The miner was the Australian founding director of an international resources company. One of its operations was in a mineral-rich but impoverished African country.
Driving the dusty roads between the capital and the remote mine, he noticed herds of bony, undernourished cattle belonging to the local villagers.
Concerned for the potential harm the dust might cause his staff, local communities, and the mine vehicles, he challenged his engineers to find a solution.
One of the engineers had connections with the only other employer in the district, a sugar refinery. The factory didn’t know what to do with the swamp of molasses it created as a by- product of its manufacturing process.
They put their heads together and tried an experiment.
The next time the mine-owner drove along the same road, he noticed five things: a smooth, tarmac-like surface, no dust, and fatter, healthier cattle, and happier villagers.
Without intending to, he and his mine engineers had solved five problems, not one.
They got rid of the dust, a hazard for people and livestock. They improved transport efficiency, reduced risk, and strengthened profitability. They solved the waste issue of the nearby refinery.
The cattle had taken to licking the newly surfaced road as a source of nutrition. So the refiners sold the excess molasses to the villagers at an equitable price. The cattle’s health improved, As the herds began to thrive, the cattle-dependent villagers’ wealth grew.
What could the world look like?
The story excited me. What could we achieve if every CEO, business owner, employee, and entrepreneur thought more deeply about how they could creatively solve a problem? And what if they could make a difference to their corner of the world, a difference that didn’t just impact on their business, but made it better?
In 2012, I included this story in my book, Get It Right Online. Its thesis was aligning businesses to connected causes and sharing stories to build community. I believe this simple mechanism creates a shift in the conversations business owners can have with their customers.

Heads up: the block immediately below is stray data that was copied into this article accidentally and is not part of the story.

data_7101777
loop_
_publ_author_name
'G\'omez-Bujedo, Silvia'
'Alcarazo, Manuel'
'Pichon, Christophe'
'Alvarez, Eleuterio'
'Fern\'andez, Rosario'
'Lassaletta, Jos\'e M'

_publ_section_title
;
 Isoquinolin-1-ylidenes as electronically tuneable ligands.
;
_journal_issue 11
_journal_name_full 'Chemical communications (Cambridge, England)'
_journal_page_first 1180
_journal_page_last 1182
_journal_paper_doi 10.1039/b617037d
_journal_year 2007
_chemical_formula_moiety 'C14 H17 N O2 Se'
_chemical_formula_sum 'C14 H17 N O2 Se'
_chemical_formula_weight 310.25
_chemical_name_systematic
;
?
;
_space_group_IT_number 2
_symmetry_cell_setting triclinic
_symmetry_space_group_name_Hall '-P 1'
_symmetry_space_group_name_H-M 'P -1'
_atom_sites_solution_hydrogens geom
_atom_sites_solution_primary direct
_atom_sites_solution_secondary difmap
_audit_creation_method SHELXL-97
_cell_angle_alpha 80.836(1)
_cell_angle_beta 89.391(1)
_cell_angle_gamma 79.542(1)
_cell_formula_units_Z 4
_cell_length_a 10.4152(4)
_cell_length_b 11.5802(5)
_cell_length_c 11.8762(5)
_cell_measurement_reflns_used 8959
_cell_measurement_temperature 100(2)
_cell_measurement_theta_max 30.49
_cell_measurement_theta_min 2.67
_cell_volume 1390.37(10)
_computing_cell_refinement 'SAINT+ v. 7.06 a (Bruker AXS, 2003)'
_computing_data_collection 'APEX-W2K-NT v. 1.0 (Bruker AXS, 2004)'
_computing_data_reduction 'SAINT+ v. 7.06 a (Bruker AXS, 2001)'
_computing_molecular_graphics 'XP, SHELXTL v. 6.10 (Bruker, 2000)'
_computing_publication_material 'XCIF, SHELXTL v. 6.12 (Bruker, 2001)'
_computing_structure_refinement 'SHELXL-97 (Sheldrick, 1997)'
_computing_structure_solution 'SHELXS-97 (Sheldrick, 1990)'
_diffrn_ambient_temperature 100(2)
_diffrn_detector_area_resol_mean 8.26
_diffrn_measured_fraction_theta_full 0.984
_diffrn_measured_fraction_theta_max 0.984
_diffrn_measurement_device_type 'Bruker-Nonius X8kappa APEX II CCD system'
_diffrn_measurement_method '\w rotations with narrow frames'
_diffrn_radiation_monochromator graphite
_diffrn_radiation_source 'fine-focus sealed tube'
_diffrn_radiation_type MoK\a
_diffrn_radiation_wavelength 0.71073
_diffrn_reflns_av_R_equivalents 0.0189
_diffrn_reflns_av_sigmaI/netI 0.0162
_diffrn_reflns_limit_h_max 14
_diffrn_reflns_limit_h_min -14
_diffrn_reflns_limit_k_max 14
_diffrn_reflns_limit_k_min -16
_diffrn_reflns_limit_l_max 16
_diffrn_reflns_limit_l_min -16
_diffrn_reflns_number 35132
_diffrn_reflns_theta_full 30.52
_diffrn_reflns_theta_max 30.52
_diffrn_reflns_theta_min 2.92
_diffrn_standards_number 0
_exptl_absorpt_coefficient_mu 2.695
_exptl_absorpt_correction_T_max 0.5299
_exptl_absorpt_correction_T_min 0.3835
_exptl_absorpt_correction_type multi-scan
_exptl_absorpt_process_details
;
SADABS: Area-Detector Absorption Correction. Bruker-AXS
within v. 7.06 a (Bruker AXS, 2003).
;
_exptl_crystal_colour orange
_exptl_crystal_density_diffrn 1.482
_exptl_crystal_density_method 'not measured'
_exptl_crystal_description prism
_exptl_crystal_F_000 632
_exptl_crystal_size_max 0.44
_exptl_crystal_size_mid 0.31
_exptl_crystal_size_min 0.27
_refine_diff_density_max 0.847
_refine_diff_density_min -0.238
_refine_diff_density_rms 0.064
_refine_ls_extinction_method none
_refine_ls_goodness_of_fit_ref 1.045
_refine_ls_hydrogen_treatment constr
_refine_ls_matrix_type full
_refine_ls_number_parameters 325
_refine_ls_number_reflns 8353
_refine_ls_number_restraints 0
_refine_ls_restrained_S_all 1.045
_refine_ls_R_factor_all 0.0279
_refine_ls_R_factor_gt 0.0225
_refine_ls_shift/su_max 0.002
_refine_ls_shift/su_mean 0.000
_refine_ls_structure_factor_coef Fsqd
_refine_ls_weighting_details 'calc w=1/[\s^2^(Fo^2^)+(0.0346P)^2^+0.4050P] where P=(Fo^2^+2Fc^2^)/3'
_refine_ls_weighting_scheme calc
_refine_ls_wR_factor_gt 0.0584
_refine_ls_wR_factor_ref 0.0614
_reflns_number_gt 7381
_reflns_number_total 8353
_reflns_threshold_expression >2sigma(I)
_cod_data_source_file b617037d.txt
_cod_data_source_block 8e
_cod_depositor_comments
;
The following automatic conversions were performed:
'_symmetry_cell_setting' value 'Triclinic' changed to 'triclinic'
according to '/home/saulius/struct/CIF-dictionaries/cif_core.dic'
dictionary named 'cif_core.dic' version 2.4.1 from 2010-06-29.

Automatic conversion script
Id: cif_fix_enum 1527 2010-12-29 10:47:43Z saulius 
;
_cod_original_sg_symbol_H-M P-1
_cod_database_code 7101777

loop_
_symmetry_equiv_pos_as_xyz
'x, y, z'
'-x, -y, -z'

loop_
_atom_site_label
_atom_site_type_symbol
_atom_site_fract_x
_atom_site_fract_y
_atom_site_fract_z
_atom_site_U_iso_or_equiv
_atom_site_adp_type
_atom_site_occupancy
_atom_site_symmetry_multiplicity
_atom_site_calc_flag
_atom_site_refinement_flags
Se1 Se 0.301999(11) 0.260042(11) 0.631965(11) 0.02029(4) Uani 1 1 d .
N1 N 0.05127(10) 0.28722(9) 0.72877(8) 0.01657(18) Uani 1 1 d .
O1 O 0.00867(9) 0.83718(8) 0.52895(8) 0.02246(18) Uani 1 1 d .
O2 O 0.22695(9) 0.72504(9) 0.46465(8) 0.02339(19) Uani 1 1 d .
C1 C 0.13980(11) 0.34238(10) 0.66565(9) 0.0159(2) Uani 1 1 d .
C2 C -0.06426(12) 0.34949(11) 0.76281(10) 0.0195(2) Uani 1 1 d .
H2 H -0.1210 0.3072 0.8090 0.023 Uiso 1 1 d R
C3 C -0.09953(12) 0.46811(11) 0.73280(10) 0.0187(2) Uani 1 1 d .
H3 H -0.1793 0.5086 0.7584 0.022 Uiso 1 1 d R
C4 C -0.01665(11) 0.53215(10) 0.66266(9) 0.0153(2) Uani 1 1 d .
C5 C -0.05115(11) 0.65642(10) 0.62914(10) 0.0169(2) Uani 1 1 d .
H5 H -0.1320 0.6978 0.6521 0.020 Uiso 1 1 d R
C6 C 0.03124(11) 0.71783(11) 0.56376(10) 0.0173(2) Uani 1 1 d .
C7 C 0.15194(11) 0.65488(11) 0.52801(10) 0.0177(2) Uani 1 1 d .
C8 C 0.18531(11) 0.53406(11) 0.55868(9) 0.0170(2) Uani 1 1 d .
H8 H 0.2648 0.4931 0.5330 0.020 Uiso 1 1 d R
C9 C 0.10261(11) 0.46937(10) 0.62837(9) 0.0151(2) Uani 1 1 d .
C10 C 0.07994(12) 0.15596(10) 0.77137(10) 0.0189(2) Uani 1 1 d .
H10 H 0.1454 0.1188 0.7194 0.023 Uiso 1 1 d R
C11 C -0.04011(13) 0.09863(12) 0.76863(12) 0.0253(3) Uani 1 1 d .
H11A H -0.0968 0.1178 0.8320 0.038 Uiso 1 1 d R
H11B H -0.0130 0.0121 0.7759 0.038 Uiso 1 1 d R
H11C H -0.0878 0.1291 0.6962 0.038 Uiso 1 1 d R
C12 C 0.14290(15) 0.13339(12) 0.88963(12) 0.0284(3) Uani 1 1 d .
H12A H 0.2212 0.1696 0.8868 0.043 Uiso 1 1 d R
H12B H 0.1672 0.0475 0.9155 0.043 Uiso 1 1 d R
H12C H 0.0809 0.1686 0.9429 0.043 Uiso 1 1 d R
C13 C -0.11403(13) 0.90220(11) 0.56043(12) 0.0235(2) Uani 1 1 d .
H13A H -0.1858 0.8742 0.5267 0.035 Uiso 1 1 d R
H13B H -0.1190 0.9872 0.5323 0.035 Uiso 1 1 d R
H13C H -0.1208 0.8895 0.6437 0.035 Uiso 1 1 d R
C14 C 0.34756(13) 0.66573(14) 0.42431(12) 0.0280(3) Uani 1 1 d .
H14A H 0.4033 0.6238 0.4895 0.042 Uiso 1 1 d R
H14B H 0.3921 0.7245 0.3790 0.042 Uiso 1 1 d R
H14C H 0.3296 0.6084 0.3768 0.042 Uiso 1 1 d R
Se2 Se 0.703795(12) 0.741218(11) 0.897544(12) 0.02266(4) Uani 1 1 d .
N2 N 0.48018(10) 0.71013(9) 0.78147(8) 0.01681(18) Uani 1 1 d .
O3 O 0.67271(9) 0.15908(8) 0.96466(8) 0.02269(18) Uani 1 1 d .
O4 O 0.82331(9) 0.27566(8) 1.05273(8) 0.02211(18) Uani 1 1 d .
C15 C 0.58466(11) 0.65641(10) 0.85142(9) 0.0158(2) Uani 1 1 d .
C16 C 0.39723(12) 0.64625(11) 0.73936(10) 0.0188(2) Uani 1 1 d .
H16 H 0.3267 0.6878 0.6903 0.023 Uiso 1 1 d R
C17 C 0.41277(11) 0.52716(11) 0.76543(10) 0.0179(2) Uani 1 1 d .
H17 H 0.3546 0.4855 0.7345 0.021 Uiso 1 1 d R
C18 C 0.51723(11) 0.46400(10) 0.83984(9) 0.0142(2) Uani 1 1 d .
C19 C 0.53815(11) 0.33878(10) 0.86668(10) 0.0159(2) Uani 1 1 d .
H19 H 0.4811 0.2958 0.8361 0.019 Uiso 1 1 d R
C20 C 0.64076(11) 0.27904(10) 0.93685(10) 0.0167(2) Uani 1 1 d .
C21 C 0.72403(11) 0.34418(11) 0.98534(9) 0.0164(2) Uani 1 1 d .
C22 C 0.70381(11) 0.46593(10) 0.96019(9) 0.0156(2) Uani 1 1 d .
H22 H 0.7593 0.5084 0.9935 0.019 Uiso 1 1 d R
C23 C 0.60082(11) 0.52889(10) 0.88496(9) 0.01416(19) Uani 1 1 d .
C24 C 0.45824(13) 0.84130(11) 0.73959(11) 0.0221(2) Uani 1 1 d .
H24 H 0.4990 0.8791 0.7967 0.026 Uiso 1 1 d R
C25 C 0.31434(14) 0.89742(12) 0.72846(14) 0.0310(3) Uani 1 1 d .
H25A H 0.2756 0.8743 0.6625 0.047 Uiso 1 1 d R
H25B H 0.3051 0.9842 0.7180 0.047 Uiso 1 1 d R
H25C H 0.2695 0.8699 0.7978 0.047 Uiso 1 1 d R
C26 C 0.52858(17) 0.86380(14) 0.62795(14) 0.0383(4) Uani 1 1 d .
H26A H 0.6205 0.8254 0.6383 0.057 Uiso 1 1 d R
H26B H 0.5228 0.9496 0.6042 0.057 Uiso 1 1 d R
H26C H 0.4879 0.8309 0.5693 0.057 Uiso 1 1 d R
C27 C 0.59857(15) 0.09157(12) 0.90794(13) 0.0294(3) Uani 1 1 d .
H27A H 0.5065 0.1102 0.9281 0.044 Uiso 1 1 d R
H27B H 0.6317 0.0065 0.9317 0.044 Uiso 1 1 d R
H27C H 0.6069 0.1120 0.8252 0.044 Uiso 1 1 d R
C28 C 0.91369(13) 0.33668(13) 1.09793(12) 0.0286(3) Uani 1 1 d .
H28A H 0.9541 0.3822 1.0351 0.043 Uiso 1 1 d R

At the time, the only evidence I had was my own experience of telling purpose-driven stories that built a worldwide community of tens of thousands in more than 60 countries to help orphaned children in Africa. And this story.
Stories change lives
Since I wrote the book, I have worked with hundreds of people helping them tell their stories.
At first, I thought the skill of storytelling alone could not achieve the same impact on people’s lives as the miner had achieved.
I was wrong. It was as if I’d said: ‘Unless your stories make a significant impact, they’re not noteworthy.’ In my next book, I’ll rectify that thinking. Stories change lives.
A personal experience two years after I wrote the book proved this beyond measure when a simple story saved the life of our granddaughter. Beyond the joy of her presence in our family, she has the potential to do much good in her life. I’m sure she will.
Seemingly insignificant stories impact on people, persuade them to feel, think or act in different ways. Not always for the better, it’s true.
Mostly though, we want to do good in the world. Each of us has the stories that told from clarity of purpose and principle can spark a dedication bold enough to change a small part of the world. Or one person at a time.